I’ve just returned from visiting Hutan, one of the organisations we support in Sabah, Borneo. I went because at its heart, it is about orang-utans, and at my heart, one might say I’m about orang-utans too. I’ve met many of our project partners – we are lucky to be based in London, a city so many people pass through – I’d even had the pleasure of meeting Isabelle Lackman, Hutan’s founder in our offices. Over the years I’ve learned about the threats to the important biodiverse region that Hutan works in which include logging, oil palm and in some instances, wildlife trafficking. Leading up to my trip, I was briefed on our research and provided with a deeper-dive into Hutan’s vital role in Malaysia.
And yet, with all of that knowledge, with all of that insight, no amount of information can compare with being in a place, and getting a sense of the work from the inside out.
Ask any conservation practitioner, and they will suggest the same. It’s not that I was so naive as to not know in advance that I would be changed by my experience; it’s that it highlighted the crucial need for thoughtful, considered conservation within the context of the project’s locale. It also highlighted that often times the most important elements of a project are not ones that can be measured; they are the ones that we can only know through conversation, experience and by – dare I say – intuition.
Synchronicity Earth has built its entire approach to conservation philanthropy with this gentle wisdom in mind. Now I have ‘seen it’ in action.
A primatologist, Isabelle arrived in Sabah to study, work with and protect orang-utans: she never left. Now, 20 years later, it is clear that she has earned respect from and is an important part the fabric of the local community.
Threats to the region have changed over the years from logging to tobacco to oil palm. Politics continuously shift and environmental concern seems to change with the wind. Despite this, Isabelle’s determination remains resolute.
Hutan’s work is vital. It runs the only conservation project restoring the once highly biodiverse area of the Kalimantangan River basin which was degraded by heavy logging in the 1950s. The logged areas are now primarily oil palm plantations: Hutan works closely with the forestry department, and over the years has secured a significant amount of land to reforest and protect. However, it is not enough – significant corridors are missing, meaning key species can’t migrate so populations stagnate. Hutan spends a great deal of its time in negotiations with oil palm plantations and small-holder farms trying to piece together a significant wildlife corridor. Hutan knows that if it isn’t oil palm (a very lucrative commodity), it will be some other form of agriculture: it is witness to a long story that we, in the West, often don’t see in full. Hutan’s success is in finding common ground, even with the most unlikely characters.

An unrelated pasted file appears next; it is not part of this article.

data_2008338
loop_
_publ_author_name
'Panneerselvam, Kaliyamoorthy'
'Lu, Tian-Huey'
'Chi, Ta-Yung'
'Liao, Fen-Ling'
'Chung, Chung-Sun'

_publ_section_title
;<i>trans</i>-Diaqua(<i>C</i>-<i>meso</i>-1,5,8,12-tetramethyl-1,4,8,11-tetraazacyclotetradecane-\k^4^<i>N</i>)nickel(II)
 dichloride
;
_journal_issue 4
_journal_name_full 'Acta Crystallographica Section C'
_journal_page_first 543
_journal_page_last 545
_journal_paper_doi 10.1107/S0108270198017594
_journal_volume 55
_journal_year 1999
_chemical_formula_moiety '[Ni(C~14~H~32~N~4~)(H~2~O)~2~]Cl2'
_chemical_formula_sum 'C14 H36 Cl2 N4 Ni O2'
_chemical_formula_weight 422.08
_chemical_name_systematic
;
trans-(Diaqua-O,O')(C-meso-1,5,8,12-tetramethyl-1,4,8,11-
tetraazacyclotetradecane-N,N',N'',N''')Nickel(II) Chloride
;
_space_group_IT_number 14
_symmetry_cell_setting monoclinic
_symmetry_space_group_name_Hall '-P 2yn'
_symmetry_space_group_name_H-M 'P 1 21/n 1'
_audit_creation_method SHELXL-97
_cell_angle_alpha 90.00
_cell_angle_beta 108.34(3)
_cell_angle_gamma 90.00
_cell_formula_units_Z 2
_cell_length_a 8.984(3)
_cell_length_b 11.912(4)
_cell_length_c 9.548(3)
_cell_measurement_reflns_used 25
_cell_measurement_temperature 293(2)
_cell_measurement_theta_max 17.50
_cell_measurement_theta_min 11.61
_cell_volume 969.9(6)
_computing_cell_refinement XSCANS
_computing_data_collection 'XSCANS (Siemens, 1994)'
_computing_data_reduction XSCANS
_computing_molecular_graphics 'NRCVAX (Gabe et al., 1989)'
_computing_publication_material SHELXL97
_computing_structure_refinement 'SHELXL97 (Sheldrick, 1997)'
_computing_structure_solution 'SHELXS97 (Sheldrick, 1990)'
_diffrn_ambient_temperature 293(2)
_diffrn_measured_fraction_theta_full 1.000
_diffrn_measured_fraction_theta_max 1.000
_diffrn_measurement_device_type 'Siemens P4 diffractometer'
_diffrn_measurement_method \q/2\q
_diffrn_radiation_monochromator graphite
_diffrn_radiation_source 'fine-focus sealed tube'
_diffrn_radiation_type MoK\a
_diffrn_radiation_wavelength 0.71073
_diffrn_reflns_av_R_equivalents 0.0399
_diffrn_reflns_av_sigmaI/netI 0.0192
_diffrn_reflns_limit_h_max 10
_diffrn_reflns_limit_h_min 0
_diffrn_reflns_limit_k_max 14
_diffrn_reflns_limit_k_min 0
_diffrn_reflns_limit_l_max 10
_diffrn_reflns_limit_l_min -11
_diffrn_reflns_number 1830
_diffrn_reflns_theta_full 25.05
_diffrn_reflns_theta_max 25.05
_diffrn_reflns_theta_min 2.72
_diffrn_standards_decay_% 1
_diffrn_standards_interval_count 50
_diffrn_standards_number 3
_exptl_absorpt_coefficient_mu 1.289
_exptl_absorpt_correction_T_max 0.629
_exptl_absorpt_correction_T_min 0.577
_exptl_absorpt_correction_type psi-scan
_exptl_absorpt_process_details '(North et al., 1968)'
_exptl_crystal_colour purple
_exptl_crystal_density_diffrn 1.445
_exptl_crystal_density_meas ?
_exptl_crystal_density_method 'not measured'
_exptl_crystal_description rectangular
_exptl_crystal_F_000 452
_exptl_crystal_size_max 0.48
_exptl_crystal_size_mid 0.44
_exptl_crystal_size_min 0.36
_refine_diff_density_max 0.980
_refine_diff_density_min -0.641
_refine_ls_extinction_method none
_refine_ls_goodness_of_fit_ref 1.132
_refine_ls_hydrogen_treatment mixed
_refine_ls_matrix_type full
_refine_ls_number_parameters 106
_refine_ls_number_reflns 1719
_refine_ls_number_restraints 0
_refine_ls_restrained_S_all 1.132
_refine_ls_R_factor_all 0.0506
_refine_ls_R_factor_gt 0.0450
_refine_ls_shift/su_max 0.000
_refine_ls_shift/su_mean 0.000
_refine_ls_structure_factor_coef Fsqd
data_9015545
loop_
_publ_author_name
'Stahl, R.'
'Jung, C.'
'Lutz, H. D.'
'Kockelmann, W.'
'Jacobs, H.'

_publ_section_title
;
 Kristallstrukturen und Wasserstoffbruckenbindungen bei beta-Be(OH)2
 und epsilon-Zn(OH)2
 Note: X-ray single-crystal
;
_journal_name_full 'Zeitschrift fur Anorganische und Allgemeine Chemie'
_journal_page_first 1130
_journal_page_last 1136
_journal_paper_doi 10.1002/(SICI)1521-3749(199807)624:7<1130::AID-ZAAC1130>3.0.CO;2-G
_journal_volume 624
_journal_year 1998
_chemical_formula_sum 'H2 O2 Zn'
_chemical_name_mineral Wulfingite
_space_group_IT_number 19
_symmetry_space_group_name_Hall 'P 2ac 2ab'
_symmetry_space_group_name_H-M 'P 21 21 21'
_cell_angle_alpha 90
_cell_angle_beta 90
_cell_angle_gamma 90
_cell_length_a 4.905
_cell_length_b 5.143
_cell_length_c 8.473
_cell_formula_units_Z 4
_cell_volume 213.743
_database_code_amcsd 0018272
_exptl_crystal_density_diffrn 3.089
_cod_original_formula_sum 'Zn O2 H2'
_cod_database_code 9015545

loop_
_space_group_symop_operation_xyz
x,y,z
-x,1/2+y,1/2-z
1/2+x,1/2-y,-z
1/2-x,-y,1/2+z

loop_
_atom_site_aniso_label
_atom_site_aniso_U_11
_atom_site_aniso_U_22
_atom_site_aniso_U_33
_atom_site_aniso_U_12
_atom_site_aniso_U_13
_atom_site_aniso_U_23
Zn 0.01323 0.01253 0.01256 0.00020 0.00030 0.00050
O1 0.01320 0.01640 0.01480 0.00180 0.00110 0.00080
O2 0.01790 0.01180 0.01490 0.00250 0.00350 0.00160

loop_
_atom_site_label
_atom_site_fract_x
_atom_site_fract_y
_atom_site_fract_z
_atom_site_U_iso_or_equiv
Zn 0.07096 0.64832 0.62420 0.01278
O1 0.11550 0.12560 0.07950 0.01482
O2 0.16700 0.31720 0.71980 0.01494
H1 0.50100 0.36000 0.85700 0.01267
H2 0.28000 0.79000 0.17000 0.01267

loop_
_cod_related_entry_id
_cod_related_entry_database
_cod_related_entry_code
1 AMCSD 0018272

So what was it about Hutan that affirmed my work and left me so inspired? Was it that after all of these years following a path I never anticipated, I finally saw orang-utans in the wild? Well yes, of course, that was a huge part of it – as if all was right in the world. I have Hutan to thank for that.
But Hutan wouldn’t be Hutan without its people. All of them. Every single one of the 50 or so staff is totally committed. Take reforestation, a programme that we supported through our Regeneration portfolio: it is strenuous, backbreaking work, and the team (mostly middle-aged Muslim women) works all day, six days a week. The conditions are variable, the temperature is very hot and whether it is the monsoon or the dry season, the women are out there planting trees – some days using heavy machinery to clear thick brush, or moving hundreds of seedlings by boat and then on their backs to the sites, which can be very far away. Sometimes work involves digging holes and planting trees all day long; until the seedlings are established (about three years old), the women monitor their growth, keeping the weeds at bay – always learning, measuring and testing different species of trees in different soils and conditions. They want to be sure that the orang-utans will like the fruits of their labour.
While crucial to Hutan’s work, reforestation is only one component. Other key work includes wild orang-utan monitoring and protection; elephant-conflict resolution; community and youth education; and protecting swiftlets and the caves in which they nest. The point being, Hutan will do whatever it takes. It embodies is a culture of nurture and care; each member of its team is empowered to do their work, and to bring new ideas and strategies to the table, as long as they benefit the whole and enrich the environment.
I knew, but now I know, that we can only really comprehend the whole story from the ground up; we need to go beyond our comfort zones in order to attain true understanding of the problems that face our planet. We need to experience life, and then witness for ourselves how life is diminishing all over the world. We need to meet people in their homes, in their forests, and on their coasts, in order to truly understand how we, on the outside looking in, can try to help make change happen.